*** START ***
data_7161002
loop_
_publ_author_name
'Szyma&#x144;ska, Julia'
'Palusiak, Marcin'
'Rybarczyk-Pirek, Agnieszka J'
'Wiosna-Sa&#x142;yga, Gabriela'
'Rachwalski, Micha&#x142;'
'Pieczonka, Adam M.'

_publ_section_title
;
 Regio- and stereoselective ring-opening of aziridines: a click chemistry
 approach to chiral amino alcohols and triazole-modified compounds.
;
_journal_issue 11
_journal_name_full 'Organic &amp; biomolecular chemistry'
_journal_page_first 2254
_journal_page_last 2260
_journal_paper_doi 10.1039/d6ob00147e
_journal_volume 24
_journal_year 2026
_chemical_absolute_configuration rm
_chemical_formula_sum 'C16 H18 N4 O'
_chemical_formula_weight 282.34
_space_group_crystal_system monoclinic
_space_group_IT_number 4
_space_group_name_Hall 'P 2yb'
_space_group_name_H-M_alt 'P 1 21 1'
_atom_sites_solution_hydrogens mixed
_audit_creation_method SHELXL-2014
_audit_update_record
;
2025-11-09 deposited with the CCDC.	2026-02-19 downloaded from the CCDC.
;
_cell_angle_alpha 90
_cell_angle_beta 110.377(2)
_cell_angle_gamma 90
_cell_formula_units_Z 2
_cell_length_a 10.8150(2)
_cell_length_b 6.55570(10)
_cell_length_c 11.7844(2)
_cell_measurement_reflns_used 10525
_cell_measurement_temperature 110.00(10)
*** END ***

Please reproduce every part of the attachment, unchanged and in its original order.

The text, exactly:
data_7161002
loop_
_publ_author_name
'Szyma&#x144;ska, Julia'
'Palusiak, Marcin'
'Rybarczyk-Pirek, Agnieszka J'
'Wiosna-Sa&#x142;yga, Gabriela'
'Rachwalski, Micha&#x142;'
'Pieczonka, Adam M.'

_publ_section_title
;
 Regio- and stereoselective ring-opening of aziridines: a click chemistry
 approach to chiral amino alcohols and triazole-modified compounds.
;
_journal_issue 11
_journal_name_full 'Organic &amp; biomolecular chemistry'
_journal_page_first 2254
_journal_page_last 2260
_journal_paper_doi 10.1039/d6ob00147e
_journal_volume 24
_journal_year 2026
_chemical_absolute_configuration rm
_chemical_formula_sum 'C16 H18 N4 O'
_chemical_formula_weight 282.34
_space_group_crystal_system monoclinic
_space_group_IT_number 4
_space_group_name_Hall 'P 2yb'
_space_group_name_H-M_alt 'P 1 21 1'
_atom_sites_solution_hydrogens mixed
_audit_creation_method SHELXL-2014
_audit_update_record
;
2025-11-09 deposited with the CCDC.	2026-02-19 downloaded from the CCDC.
;
_cell_angle_alpha 90
_cell_angle_beta 110.377(2)
_cell_angle_gamma 90
_cell_formula_units_Z 2
_cell_length_a 10.8150(2)
_cell_length_b 6.55570(10)
_cell_length_c 11.7844(2)
_cell_measurement_reflns_used 10525
_cell_measurement_temperature 110.00(10)